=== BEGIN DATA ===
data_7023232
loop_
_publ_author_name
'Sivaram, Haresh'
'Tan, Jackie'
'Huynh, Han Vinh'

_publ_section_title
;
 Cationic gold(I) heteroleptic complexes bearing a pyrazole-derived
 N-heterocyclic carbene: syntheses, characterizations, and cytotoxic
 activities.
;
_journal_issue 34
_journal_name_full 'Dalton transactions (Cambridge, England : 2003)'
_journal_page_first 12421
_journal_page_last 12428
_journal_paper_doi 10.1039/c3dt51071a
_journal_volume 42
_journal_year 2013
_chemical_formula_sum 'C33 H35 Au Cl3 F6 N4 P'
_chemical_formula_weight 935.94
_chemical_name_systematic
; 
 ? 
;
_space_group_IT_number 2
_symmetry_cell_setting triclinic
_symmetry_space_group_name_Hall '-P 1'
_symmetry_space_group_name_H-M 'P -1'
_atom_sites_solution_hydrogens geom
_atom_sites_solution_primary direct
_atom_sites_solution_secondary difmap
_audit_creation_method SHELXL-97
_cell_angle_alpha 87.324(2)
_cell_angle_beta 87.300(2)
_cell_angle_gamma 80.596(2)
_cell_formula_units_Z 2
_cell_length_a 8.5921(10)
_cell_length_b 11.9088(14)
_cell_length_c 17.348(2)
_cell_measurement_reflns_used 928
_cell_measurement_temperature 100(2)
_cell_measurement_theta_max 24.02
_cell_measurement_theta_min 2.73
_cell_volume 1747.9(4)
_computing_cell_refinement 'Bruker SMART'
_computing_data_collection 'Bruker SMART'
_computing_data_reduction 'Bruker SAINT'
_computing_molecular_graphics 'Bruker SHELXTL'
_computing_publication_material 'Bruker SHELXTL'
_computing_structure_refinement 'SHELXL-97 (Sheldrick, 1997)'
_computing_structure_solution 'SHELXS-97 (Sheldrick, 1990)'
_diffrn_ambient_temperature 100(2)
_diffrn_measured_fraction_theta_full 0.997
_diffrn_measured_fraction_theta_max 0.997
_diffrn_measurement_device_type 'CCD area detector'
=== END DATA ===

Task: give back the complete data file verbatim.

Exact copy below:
data_7023232
loop_
_publ_author_name
'Sivaram, Haresh'
'Tan, Jackie'
'Huynh, Han Vinh'

_publ_section_title
;
 Cationic gold(I) heteroleptic complexes bearing a pyrazole-derived
 N-heterocyclic carbene: syntheses, characterizations, and cytotoxic
 activities.
;
_journal_issue 34
_journal_name_full 'Dalton transactions (Cambridge, England : 2003)'
_journal_page_first 12421
_journal_page_last 12428
_journal_paper_doi 10.1039/c3dt51071a
_journal_volume 42
_journal_year 2013
_chemical_formula_sum 'C33 H35 Au Cl3 F6 N4 P'
_chemical_formula_weight 935.94
_chemical_name_systematic
; 
 ? 
;
_space_group_IT_number 2
_symmetry_cell_setting triclinic
_symmetry_space_group_name_Hall '-P 1'
_symmetry_space_group_name_H-M 'P -1'
_atom_sites_solution_hydrogens geom
_atom_sites_solution_primary direct
_atom_sites_solution_secondary difmap
_audit_creation_method SHELXL-97
_cell_angle_alpha 87.324(2)
_cell_angle_beta 87.300(2)
_cell_angle_gamma 80.596(2)
_cell_formula_units_Z 2
_cell_length_a 8.5921(10)
_cell_length_b 11.9088(14)
_cell_length_c 17.348(2)
_cell_measurement_reflns_used 928
_cell_measurement_temperature 100(2)
_cell_measurement_theta_max 24.02
_cell_measurement_theta_min 2.73
_cell_volume 1747.9(4)
_computing_cell_refinement 'Bruker SMART'
_computing_data_collection 'Bruker SMART'
_computing_data_reduction 'Bruker SAINT'
_computing_molecular_graphics 'Bruker SHELXTL'
_computing_publication_material 'Bruker SHELXTL'
_computing_structure_refinement 'SHELXL-97 (Sheldrick, 1997)'
_computing_structure_solution 'SHELXS-97 (Sheldrick, 1990)'
_diffrn_ambient_temperature 100(2)
_diffrn_measured_fraction_theta_full 0.997
_diffrn_measured_fraction_theta_max 0.997
_diffrn_measurement_device_type 'CCD area detector'